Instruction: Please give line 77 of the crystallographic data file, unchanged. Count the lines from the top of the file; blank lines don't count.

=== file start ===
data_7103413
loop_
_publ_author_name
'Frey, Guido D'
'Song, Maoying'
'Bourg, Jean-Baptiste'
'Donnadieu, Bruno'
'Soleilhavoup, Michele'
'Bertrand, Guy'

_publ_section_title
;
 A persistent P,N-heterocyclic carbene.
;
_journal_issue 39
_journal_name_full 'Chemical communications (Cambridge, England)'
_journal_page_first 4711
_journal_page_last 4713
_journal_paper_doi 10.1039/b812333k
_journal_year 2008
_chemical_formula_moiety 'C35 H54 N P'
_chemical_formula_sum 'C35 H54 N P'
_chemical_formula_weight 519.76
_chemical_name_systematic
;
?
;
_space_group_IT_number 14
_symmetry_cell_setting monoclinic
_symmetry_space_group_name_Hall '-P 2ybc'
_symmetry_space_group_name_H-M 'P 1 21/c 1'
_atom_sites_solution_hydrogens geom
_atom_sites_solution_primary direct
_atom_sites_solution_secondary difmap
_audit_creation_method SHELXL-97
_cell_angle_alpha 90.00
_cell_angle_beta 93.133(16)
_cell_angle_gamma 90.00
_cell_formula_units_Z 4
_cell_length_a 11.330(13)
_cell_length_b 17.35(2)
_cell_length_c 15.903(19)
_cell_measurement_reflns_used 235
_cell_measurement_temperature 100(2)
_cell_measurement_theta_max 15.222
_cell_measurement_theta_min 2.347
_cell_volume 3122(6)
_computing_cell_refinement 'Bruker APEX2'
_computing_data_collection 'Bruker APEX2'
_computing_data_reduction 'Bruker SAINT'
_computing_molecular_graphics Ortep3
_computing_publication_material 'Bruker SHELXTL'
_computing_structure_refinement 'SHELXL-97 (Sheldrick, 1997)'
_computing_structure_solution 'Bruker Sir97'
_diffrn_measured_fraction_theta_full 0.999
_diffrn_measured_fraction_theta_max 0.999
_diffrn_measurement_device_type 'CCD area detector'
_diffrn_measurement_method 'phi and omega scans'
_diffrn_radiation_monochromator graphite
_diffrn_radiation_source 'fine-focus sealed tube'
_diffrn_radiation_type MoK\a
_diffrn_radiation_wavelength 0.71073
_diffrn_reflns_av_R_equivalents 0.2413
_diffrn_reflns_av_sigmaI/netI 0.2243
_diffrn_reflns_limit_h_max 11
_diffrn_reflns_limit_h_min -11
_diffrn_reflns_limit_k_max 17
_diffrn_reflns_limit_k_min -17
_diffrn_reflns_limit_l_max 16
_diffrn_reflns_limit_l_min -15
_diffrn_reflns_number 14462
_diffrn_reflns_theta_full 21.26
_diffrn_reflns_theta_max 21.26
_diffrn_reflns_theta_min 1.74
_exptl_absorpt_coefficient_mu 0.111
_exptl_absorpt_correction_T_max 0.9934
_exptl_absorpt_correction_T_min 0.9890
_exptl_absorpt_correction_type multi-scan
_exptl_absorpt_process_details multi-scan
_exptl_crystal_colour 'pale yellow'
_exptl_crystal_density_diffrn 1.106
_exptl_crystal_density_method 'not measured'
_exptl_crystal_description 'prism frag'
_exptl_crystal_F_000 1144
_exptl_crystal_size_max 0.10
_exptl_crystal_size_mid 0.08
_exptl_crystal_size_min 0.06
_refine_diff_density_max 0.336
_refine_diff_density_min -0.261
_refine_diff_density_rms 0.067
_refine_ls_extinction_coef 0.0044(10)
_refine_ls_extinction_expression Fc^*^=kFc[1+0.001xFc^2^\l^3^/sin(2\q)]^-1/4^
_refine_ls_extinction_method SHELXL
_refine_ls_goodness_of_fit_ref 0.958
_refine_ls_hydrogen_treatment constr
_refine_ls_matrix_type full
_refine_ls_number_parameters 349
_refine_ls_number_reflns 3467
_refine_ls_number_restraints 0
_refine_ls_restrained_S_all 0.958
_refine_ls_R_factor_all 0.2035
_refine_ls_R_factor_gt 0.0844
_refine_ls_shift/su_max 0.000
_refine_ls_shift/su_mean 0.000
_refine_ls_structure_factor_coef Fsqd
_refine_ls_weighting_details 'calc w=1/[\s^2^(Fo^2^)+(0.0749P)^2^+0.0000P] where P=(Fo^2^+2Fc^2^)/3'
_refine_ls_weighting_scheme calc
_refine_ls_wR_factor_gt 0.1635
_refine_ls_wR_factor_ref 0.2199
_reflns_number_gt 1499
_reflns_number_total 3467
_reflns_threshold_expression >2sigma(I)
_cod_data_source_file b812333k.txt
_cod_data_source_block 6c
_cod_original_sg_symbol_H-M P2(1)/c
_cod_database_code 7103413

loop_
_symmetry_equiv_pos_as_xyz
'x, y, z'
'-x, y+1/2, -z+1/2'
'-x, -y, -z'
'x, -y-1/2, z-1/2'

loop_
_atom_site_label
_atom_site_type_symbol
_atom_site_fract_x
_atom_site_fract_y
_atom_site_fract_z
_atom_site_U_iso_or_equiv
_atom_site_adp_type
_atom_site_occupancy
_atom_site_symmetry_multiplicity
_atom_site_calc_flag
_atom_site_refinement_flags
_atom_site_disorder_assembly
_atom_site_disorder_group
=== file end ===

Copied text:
_exptl_absorpt_correction_type multi-scan